I have been a member of British Airways Future Lab for over four years. This is the British Airways method for obtaining detailed feedback from customers. It is done via a special website and a series of questions we members answer every week. It appears most of the members are, like me, Gold Card holders. These are the 20% of customers who provide 80% of British Airways’ revenue.
Over the last few months I have noticed a trend in the comments on Future Lab. Many are frustrated that British Airways does not seem to pay any attention to what we say and takes no action on our suggestions. This is despite that, from reading the comments, it is clear that members of Future Lab want British Airways to be successful and make the airline competitive, improving and to have an excellent customer experience.
And it is not just the customers that are unhappy. Currently about 58 cabin crew are resigning at Gatwick every month; this is not sustainable.
So here are a few messages for Messrs Cruz and Walsh.
- Firstly, Mr Cruz, resign. It happened on your watch, do the honourable thing get out of the way and let somebody who really understands how to run a full-service airline take on the job
- Mr Walsh: find Cruz’s replacement from a decent airline; I recommend Cathay, Singapore or Emirates. If not, do what Apple did and go to a top-class hotel chain. They know how to create a branded customer experience.
- Stop trying to compete with the low-cost airlines; as I have said many times on Future lab: THEY ARE NOT YOUR COMPETITION! Lufthansa, Cathay, Finnair, Qatar, Emirates, Singapore, United, Delta and Etihad are.
- Switch all of the energy that you currently devote to cost-cutting into reduction of any errors, waste and rework that is destroying the BA branded customer experience. Singapore Airlines is the best example of doing this but, if you cannot attract anyone from them, go to Nissan in Sunderland. They know how to reduce failure demand; that is demand on the system caused by failure (often called rework or doing it right the second time when you got it wrong the first time). The average organisation has 35% re-work, and cutting that delights customers, employees and shareholders. It also increases loyalty and profits.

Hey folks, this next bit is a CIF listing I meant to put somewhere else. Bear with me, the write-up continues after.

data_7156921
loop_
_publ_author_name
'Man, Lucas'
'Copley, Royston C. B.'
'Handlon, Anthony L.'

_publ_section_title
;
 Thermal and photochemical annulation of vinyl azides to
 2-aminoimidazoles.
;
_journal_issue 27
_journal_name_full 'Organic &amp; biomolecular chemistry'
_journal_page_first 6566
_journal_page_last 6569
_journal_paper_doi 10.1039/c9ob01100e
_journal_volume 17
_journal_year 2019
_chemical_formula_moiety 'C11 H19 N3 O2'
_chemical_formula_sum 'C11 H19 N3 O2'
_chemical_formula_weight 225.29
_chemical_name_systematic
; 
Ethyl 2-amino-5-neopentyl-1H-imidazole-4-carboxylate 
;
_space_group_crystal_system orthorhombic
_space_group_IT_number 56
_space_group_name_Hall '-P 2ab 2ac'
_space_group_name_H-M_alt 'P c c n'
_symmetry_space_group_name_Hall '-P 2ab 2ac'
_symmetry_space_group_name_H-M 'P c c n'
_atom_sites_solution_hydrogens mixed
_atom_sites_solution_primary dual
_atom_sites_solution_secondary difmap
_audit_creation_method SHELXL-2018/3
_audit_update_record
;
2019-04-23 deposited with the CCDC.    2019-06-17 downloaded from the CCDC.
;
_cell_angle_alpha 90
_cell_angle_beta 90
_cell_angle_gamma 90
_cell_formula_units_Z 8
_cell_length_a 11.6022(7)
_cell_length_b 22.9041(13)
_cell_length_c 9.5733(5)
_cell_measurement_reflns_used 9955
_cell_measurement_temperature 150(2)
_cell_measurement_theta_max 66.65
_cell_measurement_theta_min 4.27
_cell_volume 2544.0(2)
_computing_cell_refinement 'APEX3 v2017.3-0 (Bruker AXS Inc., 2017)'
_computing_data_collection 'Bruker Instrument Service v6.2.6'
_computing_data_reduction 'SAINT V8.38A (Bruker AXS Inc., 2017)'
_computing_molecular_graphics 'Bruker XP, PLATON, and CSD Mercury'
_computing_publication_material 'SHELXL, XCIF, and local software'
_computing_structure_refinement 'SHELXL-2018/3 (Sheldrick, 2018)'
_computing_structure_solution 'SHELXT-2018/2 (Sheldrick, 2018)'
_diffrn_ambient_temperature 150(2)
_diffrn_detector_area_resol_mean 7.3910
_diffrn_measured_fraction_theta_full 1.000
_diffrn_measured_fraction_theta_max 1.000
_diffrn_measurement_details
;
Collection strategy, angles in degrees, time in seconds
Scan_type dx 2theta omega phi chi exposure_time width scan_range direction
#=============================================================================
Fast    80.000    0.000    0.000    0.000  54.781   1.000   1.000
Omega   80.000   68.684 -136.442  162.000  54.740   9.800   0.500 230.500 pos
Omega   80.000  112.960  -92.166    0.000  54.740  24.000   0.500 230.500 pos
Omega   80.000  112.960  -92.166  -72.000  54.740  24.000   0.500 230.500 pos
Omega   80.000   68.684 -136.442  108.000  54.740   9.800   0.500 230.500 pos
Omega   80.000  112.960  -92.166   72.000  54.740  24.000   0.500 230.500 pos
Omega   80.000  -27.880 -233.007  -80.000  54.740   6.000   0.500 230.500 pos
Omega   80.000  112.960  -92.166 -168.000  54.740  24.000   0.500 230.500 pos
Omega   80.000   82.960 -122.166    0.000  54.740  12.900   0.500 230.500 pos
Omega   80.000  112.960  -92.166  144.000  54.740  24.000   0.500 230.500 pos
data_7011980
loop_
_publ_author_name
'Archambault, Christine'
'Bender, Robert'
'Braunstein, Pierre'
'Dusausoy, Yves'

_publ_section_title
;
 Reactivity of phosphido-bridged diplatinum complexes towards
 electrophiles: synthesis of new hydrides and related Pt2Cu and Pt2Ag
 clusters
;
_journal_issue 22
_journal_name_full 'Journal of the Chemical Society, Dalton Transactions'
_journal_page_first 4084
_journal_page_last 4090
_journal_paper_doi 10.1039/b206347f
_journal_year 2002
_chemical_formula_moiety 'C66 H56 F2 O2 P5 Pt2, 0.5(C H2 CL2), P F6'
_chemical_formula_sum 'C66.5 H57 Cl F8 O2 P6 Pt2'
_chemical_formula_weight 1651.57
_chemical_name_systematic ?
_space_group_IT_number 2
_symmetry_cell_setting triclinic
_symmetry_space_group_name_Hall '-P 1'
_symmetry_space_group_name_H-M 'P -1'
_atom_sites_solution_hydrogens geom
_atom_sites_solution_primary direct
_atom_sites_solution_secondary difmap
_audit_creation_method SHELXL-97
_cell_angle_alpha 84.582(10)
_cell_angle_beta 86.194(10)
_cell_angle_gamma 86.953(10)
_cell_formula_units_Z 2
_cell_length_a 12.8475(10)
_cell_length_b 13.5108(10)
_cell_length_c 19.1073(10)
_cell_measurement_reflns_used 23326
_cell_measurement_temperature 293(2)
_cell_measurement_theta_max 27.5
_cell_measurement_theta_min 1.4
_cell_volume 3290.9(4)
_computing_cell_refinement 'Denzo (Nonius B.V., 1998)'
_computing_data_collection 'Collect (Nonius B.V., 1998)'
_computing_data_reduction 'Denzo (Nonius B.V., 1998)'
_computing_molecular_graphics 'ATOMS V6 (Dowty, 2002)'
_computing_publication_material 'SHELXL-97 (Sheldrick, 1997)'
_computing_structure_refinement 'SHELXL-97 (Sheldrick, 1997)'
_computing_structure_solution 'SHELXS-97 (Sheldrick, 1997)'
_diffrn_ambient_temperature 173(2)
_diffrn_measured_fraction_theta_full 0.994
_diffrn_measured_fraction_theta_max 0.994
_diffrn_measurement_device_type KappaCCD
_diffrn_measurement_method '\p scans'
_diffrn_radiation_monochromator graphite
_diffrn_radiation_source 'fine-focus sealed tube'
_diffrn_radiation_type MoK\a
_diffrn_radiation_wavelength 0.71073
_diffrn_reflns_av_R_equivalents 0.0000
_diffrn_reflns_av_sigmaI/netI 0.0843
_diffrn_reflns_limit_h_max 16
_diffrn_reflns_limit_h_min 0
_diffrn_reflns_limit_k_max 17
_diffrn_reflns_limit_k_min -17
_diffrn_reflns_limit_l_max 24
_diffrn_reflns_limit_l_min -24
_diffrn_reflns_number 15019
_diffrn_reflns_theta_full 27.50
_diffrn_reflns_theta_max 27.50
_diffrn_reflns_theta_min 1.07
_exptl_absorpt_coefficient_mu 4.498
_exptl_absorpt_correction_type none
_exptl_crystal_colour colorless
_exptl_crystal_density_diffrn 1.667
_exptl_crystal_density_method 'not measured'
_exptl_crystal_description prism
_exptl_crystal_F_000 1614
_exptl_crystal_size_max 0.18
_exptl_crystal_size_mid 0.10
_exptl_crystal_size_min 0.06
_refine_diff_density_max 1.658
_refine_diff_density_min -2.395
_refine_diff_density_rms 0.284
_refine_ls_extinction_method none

- Take a rigorous and very detailed look at the way you select, train, lead and subsequently develop your people. Focus selection on the right attitudes required to deliver the customer experience which itself is about 70% related to people and 15% to do with the product. Put in place lean methods for continuous improvement of the customer experience. The new Chief Executive needs to follow Sir Colin’s example and attend every training program to demonstrate how important they are to him.
- Take a leaf out of Ryanair’s book: bring all of your information systems in-house and have at least three back-up systems in different countries so that if one goes down you have a failsafe back-up. Don’t outsource it to India or to Spain, it is far too important to do that.
- Stop cutting the customer experience. Get rid of the Marks & Spencer’s food and paying for it, you are not the ghastly Ryanair and should be moving in the opposite direction to the lightweight O’Leary. Then really make a very big deal about free baggage, free food and drink, easy-to-get-to airports and genuine service offering as in “To Serve To Fly”. Make your customer experience the centre of your differentiated service offering. Don’t copy, differentiate!
- Re-train all of your customer-facing staff and make the training mandatory and assessed. Get rid of some of the old deadwood (and goodness me there is plenty of it) and enhance the customer engagement with newly selected and properly trained staff. I’ve only ever handed out two Golden Tickets and one of them was to a ground crew person who sorted my lost baggage. Make properly paid people the focus and the gathering of customer feedback the two issues that you pay attention to at the highest level. Do not focus on satisfaction but on the performance against what your customers expect. Satisfaction is an idea beyond its sell-by date. Oh and for goodness sake pay them properly! If you would like to know more about how to do this then click here
- Engage much more at CEO level with British Airways Future Lab. Invite us to come and talk to you, in-depth and often. Bring us into your closest decision-making, listen to what we say carefully, act on it and go on using us. We are willing to do it for you providing that you engage with us.
- Don’t outsource your call centres! They are critical to your customer experience and should be run by well-paid and well-motivated BA employees not by some people who do not understand your culture or how to delight your customers.
Do that and you will have, just possibly, a chance to recover from this disaster.
Fail to do so and Sir Colin will continue to spin in his grave